I put the lid into the base and lined up the hinges with their mortises.  I carefully propped the lid in place and installed the screws in the other hinge plate.  I was relived to find that everything lined up perfectly.

The last thing that remains to be installed are my “Historically Accurate” Roubo gas springs.

Here’s what I received from McMaster-Carr:

The gas springs and mounting brackets that I ordered from McMaster-Carr.

The gas springs and mounting brackets that I ordered from McMaster-Carr.

I laid out the position of all four brackets, drilled pilot holes, and installed them.

Installing the mounting brackets.

Installing the mounting brackets.

Both brackets installed.

Both brackets installed.

I clipped the gas springs on to their mounting brackets and tried them out.

The installed gas spring.

The installed gas spring.

Well, it appears that all of my internet research and carefully done math did not work out.  My drawings were good, the throw length of the springs are perfect.  But the force pound calculation was way off.  I thought that these 20 lb springs were going to be too strong, but they’re not strong enough.  As it is, the lid is very easy to open and close, but the springs are not strong enough to hold the lid in the open position.  With gas springs, it appears to be a tricky proposition finding the correct pounds of force.  Too weak, and the lid won’t stay open. Too strong, and the lid opens by itself and won’t stay shut.

Well, this was a $40 mistake.  I went back onto the McMaster-Carr website and ordered the same length springs but this time with 30 pounds of force.  I hope these aren’t too strong.  I don’t want to keep spending $40 a pop trying out various spring strengths.  When I install them, I’ll let you know.

I’m going to start work on the vises next. I still don’t have a really clear plan in my head of how I’m going to proceed.  Usually, a day or two of tinkering in the shop allows me to come up with a plan.  I’m going to take my grizzly vises apart, fettle them, and repaint them before I do anything else.

I think that I will also flip the base upside down and apply a few coats of finish to the underside now, while it’s still easy to do so.

 

– Jonathan White

About Jonathan

I am a woodworker and hand tool restorer / collector. I buy too many tools and don't build enough - I need help!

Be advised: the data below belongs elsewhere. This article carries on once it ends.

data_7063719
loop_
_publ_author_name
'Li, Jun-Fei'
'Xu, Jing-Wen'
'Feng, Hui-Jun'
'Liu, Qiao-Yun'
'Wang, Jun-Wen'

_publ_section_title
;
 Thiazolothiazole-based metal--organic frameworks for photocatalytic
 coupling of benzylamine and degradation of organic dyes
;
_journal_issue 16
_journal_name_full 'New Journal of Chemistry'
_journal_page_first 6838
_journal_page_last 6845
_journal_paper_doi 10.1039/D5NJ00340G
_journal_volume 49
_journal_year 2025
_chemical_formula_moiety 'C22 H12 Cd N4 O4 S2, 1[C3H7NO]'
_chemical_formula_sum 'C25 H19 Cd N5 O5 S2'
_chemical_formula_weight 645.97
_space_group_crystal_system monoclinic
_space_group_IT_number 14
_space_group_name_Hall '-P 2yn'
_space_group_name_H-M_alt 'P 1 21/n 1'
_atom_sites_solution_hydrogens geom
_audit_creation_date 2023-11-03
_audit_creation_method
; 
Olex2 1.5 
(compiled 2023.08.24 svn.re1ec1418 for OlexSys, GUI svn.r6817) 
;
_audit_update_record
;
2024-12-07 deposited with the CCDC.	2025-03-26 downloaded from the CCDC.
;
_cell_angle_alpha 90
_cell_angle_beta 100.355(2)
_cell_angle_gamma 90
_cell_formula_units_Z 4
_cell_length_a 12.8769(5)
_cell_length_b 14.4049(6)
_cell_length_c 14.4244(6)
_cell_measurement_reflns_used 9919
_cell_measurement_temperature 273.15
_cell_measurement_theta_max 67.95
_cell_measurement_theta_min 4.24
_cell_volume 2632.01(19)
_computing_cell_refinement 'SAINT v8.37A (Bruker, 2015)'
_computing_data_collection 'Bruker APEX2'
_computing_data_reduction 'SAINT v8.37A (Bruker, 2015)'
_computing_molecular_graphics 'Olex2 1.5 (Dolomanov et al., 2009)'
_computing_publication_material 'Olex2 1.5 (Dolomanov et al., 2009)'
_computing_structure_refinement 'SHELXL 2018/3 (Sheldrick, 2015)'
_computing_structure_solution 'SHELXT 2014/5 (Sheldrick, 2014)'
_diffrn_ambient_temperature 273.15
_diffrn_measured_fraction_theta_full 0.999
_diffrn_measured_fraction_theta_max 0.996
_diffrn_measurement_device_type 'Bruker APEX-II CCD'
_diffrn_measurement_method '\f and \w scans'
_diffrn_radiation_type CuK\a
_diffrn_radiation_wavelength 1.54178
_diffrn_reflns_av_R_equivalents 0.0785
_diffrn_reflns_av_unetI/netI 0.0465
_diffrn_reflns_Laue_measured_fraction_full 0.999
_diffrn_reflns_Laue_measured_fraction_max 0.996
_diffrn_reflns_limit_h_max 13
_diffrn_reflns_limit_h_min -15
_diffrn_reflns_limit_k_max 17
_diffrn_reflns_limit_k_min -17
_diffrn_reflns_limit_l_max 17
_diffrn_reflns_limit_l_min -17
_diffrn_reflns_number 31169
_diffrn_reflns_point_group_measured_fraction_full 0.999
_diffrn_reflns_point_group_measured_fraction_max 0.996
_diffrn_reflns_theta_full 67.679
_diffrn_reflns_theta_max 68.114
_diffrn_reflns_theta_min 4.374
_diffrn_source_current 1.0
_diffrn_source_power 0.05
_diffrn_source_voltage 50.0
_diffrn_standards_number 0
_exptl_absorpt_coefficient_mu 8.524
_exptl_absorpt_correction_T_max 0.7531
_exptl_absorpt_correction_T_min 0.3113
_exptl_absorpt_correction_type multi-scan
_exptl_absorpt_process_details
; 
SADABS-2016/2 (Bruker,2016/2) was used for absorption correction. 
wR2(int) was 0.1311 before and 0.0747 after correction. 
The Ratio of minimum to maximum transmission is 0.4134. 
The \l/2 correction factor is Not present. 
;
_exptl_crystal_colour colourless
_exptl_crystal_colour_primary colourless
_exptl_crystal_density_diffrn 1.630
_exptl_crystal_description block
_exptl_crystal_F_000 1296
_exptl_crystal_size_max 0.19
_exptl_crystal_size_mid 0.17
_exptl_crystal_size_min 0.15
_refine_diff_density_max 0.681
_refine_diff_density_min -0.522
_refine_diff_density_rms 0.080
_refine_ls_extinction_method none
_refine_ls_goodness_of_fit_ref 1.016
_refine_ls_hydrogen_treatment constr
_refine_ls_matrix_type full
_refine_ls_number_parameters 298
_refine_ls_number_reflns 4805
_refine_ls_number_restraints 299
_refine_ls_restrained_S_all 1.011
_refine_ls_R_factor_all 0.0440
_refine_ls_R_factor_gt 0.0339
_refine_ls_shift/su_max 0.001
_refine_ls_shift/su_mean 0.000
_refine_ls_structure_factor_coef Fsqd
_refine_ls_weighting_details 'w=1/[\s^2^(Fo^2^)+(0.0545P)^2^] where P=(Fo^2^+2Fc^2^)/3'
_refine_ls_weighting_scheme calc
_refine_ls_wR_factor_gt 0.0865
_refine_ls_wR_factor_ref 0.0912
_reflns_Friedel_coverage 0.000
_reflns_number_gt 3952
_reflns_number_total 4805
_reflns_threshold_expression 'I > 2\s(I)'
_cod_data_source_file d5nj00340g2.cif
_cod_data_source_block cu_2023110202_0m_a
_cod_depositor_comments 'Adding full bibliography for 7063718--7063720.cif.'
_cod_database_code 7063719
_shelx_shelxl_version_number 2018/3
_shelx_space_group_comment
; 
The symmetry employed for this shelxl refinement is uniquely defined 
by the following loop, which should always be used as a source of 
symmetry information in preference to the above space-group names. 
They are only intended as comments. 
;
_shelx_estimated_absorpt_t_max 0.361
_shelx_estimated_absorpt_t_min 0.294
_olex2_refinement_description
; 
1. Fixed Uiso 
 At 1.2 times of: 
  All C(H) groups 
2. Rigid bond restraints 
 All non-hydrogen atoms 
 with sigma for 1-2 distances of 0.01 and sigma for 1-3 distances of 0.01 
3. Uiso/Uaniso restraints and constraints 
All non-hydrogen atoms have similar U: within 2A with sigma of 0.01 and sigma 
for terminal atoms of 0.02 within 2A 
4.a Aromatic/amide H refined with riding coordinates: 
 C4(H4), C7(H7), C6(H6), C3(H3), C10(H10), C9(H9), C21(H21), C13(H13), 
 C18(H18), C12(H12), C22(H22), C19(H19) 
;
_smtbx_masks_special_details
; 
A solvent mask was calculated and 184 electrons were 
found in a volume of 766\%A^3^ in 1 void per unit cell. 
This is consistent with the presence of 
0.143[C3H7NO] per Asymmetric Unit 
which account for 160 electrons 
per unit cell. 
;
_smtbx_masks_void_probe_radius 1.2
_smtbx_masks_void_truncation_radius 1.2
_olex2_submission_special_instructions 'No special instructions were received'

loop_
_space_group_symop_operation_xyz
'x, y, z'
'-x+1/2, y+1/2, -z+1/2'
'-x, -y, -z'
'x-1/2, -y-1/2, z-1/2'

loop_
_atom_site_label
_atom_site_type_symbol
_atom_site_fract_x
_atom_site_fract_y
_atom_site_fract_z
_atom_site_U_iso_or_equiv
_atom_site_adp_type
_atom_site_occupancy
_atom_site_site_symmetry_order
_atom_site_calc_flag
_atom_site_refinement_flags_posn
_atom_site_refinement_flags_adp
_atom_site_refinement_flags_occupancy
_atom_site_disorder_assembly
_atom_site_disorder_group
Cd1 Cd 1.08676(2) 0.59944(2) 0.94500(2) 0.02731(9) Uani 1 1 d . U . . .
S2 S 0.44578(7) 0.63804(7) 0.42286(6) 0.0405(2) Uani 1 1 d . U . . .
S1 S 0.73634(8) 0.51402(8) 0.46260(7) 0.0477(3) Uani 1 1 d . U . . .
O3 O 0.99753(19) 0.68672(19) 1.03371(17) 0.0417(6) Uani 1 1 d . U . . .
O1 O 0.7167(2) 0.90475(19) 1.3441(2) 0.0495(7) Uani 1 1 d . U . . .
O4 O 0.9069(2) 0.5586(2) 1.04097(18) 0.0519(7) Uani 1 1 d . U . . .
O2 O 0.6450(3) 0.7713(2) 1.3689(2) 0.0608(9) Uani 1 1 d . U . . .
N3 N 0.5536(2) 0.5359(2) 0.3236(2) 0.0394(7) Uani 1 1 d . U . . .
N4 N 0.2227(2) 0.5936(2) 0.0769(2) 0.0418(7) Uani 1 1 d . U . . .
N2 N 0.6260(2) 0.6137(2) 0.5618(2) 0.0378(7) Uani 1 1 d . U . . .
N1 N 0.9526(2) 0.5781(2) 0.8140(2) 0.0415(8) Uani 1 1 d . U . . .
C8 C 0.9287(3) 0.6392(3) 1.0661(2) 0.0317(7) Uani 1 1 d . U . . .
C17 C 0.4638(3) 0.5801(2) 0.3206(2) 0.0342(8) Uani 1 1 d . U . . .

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4 Responses to A Frame and Panel Lid for the Workbench Base – Part 7

  1. Jim says:

    I would be tempted to use a loop attached to the bottom of the bench and a projection on the inside of the lid to hold it open instead of using the gas springs.
    What do you plan to store under the lid?

    • Jonathan says:

      Hello Jim,

      I considered using some sort of hook and eyebolt to hold the lid open. I also thought about adding a leg that would hinge down from the lid and prop it open. In the end, I went with the gas springs because, though more complicated to calculate and install, would make for the simplest operation. Open it and it stays open, close it and it stays closed. At least, that’s my hope. We’ll see when I get the stronger springs next week.

      As far as what I’m going to store in the compartment, I haven’t a clue yet. I built it this way partly for the challenge, partly because I liked the looks of it, and partly because I felt that it was superior to a plane shelf.

      Thanks for your comments.

      All the best,

      Jonathan

  2. Steve D. says:

    Hi,
    That is one beautiful bench.

    As an engineer I have had the pleasure of sitting through presentations on the proper use of gas springs and the suggestion is to place the body in the upper position and the rod lower. The reason being that opening the lid will lubricate the rod and seals and make the spring last longer.

    Luckily, there shouldn’t be more effort than disconnecting and re-installing onto the ball ends.

    Cheers
    Steve

    • Jonathan says:

      Hello Steve,

      Thanks for your advice and kind comments. I have never heard of installing gas springs in that manner before, but it makes perfect sense to me. I ordered the higher strength gas springs from McMaster-Carr and they have arrived, but I haven’t had a chance to install them yet. The workbench base is currently turned upside down while I apply some finish to the underside. When I put it back right side up, I’ll install the new springs as you suggest. Thanks for the help!

      All the best,

      Jonathan

I'd love to hear your thoughts, comments, or questions.